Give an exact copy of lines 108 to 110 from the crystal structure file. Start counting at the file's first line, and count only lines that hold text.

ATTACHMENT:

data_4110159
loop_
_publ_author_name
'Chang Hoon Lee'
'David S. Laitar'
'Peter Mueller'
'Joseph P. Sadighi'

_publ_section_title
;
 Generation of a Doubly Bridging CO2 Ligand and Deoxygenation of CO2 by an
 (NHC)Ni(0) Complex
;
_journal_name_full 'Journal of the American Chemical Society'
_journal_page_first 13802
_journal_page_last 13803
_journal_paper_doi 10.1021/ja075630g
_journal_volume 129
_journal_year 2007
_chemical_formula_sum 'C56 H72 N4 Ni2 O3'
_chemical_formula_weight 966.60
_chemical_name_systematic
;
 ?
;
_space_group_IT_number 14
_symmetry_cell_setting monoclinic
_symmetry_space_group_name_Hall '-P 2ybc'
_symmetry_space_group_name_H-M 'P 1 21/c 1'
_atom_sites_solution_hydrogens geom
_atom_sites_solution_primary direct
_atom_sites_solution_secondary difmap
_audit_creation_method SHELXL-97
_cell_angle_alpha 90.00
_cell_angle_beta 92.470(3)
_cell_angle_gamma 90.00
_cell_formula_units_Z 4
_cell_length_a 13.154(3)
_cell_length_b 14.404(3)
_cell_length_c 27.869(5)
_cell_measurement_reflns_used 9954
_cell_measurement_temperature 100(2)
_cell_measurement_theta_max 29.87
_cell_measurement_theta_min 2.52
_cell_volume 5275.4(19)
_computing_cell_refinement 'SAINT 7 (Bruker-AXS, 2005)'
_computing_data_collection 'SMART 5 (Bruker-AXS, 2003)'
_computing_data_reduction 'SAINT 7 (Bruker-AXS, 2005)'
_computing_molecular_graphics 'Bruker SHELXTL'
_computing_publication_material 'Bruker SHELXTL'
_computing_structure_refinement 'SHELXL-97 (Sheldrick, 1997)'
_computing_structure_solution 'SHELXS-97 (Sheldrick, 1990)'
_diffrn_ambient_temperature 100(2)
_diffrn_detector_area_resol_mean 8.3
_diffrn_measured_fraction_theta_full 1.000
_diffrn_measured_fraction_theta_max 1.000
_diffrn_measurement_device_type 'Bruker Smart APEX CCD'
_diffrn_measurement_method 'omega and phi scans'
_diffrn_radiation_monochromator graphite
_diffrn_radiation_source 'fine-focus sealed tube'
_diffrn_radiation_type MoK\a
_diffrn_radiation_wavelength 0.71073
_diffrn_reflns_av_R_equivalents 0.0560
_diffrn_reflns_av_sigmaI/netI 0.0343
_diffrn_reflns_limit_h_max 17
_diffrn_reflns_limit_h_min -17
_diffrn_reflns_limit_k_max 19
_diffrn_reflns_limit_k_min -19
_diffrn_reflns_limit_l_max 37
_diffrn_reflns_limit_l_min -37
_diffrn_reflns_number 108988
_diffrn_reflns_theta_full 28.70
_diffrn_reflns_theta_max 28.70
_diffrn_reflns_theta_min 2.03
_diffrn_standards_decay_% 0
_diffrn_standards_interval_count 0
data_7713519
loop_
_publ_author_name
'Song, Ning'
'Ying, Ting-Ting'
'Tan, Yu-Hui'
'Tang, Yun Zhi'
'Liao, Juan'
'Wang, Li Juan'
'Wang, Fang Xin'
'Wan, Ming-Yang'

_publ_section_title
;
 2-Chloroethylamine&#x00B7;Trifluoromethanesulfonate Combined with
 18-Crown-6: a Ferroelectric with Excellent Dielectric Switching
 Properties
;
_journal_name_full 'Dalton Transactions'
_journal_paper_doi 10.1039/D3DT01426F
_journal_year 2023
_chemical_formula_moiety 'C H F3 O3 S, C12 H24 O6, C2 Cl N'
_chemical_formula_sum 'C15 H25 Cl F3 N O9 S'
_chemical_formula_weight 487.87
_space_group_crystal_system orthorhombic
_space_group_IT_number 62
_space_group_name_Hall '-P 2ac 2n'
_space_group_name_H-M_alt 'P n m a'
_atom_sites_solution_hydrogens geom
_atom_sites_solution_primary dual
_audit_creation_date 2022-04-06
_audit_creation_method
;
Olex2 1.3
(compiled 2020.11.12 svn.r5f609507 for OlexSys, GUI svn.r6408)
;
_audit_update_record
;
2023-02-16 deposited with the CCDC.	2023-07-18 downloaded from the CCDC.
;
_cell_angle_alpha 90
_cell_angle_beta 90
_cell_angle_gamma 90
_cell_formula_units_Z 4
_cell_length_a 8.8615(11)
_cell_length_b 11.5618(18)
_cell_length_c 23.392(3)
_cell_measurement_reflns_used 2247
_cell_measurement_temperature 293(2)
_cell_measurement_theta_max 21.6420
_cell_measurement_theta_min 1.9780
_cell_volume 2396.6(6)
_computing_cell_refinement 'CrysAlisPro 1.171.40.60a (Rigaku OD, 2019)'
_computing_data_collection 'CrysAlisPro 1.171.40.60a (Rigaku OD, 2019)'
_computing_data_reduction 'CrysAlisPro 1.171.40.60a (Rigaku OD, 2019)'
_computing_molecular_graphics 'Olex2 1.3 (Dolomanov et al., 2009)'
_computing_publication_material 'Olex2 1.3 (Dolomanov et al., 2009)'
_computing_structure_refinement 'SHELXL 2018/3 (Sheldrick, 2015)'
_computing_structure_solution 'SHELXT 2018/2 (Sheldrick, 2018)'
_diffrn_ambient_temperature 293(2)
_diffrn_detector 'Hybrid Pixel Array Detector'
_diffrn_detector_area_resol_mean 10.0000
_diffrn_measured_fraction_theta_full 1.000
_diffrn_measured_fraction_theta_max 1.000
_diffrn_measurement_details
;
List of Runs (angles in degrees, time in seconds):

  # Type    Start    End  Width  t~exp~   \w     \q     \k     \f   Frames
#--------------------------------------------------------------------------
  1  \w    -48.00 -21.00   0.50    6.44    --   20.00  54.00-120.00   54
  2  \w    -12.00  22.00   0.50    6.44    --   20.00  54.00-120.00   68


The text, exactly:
Olex2 1.3
(compiled 2020.11.12 svn.r5f609507 for OlexSys, GUI svn.r6408)
;